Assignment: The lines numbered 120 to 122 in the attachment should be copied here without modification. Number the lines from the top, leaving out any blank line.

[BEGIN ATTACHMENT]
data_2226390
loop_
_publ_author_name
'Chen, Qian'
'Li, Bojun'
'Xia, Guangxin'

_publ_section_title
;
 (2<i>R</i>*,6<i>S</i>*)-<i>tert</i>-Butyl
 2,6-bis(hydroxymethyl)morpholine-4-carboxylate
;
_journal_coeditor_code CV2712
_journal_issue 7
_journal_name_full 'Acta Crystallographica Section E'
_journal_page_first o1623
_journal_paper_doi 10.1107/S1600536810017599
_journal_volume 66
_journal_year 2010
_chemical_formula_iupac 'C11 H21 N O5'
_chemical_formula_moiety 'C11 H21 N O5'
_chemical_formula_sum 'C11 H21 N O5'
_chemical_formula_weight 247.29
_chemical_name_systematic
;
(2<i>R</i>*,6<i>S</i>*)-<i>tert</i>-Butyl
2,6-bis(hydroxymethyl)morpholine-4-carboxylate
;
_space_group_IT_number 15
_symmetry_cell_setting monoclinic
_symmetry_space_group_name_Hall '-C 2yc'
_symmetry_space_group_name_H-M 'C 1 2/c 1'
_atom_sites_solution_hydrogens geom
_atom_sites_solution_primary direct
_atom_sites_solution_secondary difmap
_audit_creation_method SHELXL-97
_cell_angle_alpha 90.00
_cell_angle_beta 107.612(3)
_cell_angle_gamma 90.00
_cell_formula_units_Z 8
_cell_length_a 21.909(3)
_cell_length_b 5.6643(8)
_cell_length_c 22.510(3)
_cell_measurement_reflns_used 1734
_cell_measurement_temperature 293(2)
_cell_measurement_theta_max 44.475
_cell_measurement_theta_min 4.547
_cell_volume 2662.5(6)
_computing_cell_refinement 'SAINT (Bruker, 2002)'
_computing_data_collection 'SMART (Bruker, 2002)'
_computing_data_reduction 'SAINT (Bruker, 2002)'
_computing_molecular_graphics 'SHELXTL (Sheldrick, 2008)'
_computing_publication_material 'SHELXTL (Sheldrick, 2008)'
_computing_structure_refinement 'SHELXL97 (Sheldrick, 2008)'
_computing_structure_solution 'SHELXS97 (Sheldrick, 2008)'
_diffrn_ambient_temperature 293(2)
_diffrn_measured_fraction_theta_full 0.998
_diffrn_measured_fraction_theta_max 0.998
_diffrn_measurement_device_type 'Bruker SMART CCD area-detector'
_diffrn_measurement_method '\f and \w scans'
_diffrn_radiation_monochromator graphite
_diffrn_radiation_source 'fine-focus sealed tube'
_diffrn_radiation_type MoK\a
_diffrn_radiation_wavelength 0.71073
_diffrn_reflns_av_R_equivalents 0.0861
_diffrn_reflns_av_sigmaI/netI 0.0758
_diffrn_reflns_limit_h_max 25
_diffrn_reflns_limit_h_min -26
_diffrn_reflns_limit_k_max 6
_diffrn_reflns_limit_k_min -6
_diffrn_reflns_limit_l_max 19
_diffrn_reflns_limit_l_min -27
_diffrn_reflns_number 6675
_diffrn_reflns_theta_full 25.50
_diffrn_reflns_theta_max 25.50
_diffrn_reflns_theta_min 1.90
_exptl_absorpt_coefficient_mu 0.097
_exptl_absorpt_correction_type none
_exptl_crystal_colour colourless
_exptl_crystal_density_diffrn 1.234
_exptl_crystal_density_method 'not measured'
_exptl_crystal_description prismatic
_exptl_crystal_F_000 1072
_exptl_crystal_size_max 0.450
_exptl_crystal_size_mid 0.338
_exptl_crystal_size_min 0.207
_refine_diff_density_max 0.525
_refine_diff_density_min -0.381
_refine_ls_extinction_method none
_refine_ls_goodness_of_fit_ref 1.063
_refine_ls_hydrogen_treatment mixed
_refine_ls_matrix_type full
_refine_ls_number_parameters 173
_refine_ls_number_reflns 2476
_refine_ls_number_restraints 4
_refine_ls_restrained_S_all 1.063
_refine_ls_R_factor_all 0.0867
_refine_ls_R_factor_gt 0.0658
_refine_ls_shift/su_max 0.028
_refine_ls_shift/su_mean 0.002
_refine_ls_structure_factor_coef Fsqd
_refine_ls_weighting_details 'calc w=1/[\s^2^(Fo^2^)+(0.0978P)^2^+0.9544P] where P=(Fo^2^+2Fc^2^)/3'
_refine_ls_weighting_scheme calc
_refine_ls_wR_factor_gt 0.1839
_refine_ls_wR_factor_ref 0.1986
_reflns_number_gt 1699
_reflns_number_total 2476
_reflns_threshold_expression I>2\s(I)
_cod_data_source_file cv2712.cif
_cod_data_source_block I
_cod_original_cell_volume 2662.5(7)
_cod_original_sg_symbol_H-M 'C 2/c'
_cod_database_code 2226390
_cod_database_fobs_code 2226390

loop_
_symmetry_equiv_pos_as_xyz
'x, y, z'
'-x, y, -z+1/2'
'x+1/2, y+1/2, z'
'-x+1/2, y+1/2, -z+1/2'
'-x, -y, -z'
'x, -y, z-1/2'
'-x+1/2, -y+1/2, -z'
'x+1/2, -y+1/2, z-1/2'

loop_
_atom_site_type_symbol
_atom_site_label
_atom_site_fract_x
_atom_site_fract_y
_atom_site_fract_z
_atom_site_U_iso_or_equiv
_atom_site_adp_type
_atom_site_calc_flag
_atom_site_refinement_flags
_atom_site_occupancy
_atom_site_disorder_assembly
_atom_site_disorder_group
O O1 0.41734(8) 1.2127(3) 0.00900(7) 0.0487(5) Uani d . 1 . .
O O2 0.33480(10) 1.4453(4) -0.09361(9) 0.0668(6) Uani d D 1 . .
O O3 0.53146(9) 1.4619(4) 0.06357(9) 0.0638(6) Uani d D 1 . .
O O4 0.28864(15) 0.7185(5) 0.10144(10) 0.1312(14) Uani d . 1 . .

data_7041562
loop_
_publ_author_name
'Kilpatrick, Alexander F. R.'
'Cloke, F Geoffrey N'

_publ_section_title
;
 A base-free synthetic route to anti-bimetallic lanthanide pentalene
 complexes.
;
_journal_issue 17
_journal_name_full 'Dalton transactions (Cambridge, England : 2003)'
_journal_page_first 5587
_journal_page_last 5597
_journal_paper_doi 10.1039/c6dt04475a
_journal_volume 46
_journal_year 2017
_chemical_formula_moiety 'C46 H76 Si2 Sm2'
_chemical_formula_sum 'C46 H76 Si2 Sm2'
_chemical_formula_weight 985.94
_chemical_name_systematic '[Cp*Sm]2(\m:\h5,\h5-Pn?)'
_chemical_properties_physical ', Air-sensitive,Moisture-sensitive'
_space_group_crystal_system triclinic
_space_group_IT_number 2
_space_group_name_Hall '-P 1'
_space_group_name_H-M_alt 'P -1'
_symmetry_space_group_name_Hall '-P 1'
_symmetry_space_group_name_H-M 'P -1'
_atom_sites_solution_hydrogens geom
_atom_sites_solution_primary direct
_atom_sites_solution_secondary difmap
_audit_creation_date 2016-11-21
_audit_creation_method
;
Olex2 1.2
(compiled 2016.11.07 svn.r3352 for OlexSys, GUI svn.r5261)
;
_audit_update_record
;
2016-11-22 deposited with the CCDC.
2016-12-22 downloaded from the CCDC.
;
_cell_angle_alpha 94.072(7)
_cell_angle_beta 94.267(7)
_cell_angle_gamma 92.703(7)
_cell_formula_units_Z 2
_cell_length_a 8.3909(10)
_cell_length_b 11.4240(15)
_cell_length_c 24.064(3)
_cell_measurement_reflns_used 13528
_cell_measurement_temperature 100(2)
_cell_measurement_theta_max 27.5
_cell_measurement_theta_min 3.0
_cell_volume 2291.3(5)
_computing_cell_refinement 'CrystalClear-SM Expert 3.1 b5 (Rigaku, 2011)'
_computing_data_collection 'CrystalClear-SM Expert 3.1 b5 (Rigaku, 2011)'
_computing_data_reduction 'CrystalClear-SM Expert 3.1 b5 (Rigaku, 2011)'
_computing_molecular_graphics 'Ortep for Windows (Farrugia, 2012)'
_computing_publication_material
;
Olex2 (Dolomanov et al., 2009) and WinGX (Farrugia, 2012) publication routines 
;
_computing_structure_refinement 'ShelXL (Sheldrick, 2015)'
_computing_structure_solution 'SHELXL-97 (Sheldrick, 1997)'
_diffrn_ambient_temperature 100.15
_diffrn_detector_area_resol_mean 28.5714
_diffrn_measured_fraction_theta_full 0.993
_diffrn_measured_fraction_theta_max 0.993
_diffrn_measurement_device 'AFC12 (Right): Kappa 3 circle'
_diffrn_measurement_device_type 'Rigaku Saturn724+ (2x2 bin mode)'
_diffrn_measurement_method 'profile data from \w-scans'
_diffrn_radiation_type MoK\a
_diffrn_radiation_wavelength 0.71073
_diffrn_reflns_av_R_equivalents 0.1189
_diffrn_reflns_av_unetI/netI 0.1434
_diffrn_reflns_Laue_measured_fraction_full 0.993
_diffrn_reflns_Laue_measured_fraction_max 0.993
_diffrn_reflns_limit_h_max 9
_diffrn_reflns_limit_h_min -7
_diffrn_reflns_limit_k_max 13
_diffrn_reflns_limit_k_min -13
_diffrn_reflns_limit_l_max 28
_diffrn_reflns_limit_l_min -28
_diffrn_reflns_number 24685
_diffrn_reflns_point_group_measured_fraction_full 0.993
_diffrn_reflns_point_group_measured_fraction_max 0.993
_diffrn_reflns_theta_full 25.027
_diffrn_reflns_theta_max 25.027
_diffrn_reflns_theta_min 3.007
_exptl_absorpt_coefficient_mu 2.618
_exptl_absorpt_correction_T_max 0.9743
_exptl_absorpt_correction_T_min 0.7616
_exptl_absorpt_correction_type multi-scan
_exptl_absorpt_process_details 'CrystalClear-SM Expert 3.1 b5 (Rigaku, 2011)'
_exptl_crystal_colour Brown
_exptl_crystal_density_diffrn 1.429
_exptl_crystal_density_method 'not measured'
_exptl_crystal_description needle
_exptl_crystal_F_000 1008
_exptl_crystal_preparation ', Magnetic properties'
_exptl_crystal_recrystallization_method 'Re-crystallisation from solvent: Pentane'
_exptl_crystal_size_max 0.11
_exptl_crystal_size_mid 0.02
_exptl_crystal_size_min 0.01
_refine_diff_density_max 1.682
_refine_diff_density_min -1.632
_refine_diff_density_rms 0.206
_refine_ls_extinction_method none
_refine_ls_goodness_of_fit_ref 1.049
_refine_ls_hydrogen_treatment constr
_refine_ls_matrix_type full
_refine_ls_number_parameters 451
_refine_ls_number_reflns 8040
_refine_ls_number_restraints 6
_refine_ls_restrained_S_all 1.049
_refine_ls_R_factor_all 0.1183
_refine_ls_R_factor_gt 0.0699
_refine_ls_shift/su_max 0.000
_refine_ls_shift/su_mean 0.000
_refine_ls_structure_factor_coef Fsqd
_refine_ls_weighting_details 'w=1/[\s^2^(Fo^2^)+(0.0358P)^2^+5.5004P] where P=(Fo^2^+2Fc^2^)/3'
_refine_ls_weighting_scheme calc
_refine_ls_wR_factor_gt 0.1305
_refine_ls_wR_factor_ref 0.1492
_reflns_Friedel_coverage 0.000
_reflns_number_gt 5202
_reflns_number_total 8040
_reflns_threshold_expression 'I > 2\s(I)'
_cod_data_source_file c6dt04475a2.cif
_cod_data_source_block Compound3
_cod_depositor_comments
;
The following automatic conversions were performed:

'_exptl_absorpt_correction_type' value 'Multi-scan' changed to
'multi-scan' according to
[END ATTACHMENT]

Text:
'-x, -y, -z'
'x, -y, z-1/2'
'-x+1/2, -y+1/2, -z'